Tales from the Other Side: A New Jersey Devils perspective on John Hynes
A writer from our SB Nation sister site All About the Jersey answers my questions about John Hynes.
I spoke with C.J. Turtoro, writer and accomplished analytics contributor to All About The Jersey, our sister site covering the New Jersey Devils. C.J. was kind enough to answer my late night/early morning questions, and provided some really interesting insight into the Predators' new Head Coach. You can find his work for the site here, contact him on Twitter, or see some of his tremendous data visualization work in Tableau (I also really want to highlight the greatest hockey viz that’s ever been created here—it’s amazing).
Bryan Bastin, On The Forecheck: What were your impressions of Hynes’ tenure with New Jersey?
C.J. Turtoro, All About The Jersey: My personal impressions were positive. Look at the 2015-16 Devils to see what he was given to start. His first three years should have been garbage, but he managed 0.500 winning percentage twice plus a playoff appearance. The next season (2018-19) was riddled with injuries no one expected him to overcome. This year’s team had awful goaltending and lacked the veteran leadership to sail through the PDO [Bryan: save percentage plus shooting percentage] storm. He needed to be dismissed, but he’s a good coach, IMO.
However, if you ask Devils fans in general, they will say that he failed to play the type of game in which a team with young, fast talent would likely excel—they wanted more offense. And there were also grips about his seemingly inconsistent accountability enforcement (less accountability for vets), among other things. Some blamed his scheme on poor zone exits and his lineup shuffling on inconsistent play. Mostly fans just didn’t like losing, though.
Bastin: What are his strengths, in your opinion, tactically?
Turtoro: He is a strong defensive coach. His PKs have been among the best in the league, and his xGA numbers have been shockingly competent when you consider the fact that Andy Greene and Damon Severson have been the most-used defenders over his tenure. This is, again, supported by Micah Blake McCurdy’s coaching threat impact isolate.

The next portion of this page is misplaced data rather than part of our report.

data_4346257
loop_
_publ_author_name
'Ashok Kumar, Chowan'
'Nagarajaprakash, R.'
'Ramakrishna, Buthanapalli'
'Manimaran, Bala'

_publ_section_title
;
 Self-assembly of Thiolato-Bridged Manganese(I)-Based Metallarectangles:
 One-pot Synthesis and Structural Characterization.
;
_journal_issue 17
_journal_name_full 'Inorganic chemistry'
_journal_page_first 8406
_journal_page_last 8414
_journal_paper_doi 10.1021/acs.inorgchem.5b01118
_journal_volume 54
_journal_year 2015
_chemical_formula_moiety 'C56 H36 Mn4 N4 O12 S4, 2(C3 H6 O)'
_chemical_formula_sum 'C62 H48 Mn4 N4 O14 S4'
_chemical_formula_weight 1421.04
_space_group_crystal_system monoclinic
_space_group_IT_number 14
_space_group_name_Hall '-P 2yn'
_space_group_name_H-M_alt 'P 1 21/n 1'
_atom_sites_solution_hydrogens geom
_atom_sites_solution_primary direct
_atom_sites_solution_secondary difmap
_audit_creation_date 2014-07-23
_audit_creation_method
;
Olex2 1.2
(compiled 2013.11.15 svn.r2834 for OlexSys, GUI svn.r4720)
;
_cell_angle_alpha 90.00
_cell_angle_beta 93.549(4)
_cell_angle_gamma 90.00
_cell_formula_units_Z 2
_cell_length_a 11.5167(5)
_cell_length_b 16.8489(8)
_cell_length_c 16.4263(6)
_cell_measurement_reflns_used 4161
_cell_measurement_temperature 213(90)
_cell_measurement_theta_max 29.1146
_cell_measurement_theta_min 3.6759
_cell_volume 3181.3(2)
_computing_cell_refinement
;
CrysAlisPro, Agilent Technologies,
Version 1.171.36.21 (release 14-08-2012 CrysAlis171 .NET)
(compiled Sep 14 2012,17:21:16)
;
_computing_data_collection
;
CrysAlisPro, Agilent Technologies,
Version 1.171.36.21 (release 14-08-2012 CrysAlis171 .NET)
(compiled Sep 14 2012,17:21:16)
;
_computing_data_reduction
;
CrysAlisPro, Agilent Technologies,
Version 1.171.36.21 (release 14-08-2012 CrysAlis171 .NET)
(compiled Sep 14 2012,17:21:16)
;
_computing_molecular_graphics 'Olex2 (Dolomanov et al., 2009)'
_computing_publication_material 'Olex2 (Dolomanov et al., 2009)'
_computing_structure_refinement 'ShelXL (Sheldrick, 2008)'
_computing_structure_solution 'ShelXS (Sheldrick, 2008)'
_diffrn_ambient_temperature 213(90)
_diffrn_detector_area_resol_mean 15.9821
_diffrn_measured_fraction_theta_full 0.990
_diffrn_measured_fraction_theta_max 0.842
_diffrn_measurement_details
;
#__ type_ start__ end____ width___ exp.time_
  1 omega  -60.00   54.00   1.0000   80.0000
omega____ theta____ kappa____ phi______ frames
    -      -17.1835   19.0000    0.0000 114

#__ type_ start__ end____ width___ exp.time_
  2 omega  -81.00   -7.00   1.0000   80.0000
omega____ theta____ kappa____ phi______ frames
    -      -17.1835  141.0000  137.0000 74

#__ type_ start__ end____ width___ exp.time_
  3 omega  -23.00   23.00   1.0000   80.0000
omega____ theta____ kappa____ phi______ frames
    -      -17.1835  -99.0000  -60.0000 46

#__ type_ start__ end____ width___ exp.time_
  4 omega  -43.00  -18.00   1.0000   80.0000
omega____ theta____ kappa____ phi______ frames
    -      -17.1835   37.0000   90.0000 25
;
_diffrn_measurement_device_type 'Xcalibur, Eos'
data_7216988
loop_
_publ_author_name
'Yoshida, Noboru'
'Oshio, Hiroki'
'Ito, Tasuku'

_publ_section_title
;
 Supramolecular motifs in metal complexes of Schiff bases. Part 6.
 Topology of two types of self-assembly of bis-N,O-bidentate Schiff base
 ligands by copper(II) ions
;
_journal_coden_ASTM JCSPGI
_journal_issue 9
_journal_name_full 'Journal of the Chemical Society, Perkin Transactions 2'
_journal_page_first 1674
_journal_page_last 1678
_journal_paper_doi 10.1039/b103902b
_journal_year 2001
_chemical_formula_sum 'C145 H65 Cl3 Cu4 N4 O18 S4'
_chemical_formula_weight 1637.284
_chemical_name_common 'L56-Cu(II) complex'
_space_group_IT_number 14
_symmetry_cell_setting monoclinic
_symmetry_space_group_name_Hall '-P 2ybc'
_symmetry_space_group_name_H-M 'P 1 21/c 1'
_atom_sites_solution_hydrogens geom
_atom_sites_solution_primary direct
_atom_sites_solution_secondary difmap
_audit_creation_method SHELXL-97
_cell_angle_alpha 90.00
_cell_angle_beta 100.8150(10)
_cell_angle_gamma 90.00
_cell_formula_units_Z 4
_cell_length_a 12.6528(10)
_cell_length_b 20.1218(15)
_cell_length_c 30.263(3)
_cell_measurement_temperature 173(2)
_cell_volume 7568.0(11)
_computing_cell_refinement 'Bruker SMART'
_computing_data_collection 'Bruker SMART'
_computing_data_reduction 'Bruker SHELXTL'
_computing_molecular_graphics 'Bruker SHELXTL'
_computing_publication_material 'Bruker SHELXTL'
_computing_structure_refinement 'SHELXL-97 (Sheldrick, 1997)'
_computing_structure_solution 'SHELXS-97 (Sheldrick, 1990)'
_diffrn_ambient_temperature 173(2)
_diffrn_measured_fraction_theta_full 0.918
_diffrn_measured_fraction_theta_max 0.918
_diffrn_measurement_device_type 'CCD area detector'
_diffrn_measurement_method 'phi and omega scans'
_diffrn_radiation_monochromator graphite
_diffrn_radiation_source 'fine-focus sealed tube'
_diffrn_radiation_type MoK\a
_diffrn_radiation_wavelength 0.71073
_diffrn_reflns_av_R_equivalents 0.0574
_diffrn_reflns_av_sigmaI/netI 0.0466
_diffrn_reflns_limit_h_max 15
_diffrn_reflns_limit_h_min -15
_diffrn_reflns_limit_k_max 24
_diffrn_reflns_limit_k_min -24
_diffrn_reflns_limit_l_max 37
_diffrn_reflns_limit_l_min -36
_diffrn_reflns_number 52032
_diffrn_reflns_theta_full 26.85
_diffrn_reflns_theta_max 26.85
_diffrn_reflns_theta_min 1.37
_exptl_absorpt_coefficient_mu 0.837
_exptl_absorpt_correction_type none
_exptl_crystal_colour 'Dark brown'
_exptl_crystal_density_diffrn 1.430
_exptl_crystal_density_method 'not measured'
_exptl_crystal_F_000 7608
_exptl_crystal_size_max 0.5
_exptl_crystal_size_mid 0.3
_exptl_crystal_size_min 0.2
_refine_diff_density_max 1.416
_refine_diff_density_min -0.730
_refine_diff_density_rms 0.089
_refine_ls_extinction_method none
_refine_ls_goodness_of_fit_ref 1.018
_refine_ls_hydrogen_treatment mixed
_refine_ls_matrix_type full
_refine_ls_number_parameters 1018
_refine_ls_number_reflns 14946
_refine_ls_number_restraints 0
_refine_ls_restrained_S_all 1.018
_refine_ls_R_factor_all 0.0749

His system does a good job of getting players in space to make plays. A team that adheres to the system will see a lot of long, cross-ice passes completed, and a lot of fast break chances. That’s what his system looks like when it works.
Bastin: What were his most glaring weaknesses?
Turtoro: One weakness for this particular team seemed to be complexity. As I mentioned, his system aims to create space, but that can create chaos that makes it difficult for players to support one another if they’re not on the same page, or not where they’re supposed to be. This problem was exacerbated for the Devils by 1) having new players on the roster, 2) having players new to the NHL, and 3) incessant line-shuffling.
One tangible example is that this team will never cycle in the OZ. I mean, like, NEVER. As soon as they cross the blueline, they look for the pass to open ice. Sometimes it’s there and they get a scoring chance, often it’s not and there is a turnover. You can see evidence for this in that the Devils’ xG numbers are normally better than their Corsi ones. They were interested in dangerous possession—not possession.
Bastin: Taylor Hall said Hynes was the best coach he ever played for, and he seemed to be well liked by his players. Does he have the reputation as a “players’ coach”?
Turtoro: He is very well-liked by veteran players. Run through the interviews after he was dismissed and you’ll see a lot of support from the likes of Travis Zajac, Andy Greene, Kyle Palmieri, and especially Taylor Hall. He does team trips every offseason to help the team establish brotherhood and they generally seem to appreciate it.
The only disconnect is that he held young, talented players to a higher accountability standard than vets. As an example, Jesper Bratt (leads the Devils in xGAR this season) was scratched in consecutive games this season. I can’t confirm that this was frustrating for these players, but I wouldn’t be surprised if it were.
Bastin: Lack of consistent goaltending this season helped get him dismissed. Do you think a stronger roster of skaters will help him in Nashville with Pekka Rinne and Juuse Saros both having down years?
Turtoro: I don’t think his system is more talent-dependent than any other coach’s, nor is it uniquely susceptible to poor goaltending. The Devils were the seventh-stingiest xGA team when he was fired, so it’s not like life was that hard on them. [Bryan: The Devils now sit 18th in this statistic, while Nashville is at seventh.]
Bastin: Does he have a focus on getting bigger, stronger players? Is he reluctant to play young players over slumping veterans? Will he hate me for talking about analytics?
Turtoro: He does like to have reliable veterans like Andy Greene and Travis Zajac play big minutes. And, as I said earlier, he is tough on his younger, more talented players. He doesn’t explicitly invoke analytics often, but the way he talks to the media and justifies choices in post-game pressers, it’s clear that he’s aware of the analytical results and he uses them to inform his coaching decisions [Bryan: Be still, my beating heart!].
Bastin: How do you think John Hynes will fit in Nashville?
Turtoro: I think the blue line talent will be a really interesting thing to watch him work with. He’s going from one of the worst backends to one of the best in the NHL—zone exits and netfront play were both execution problems that he shouldn’t have as much in Nashville.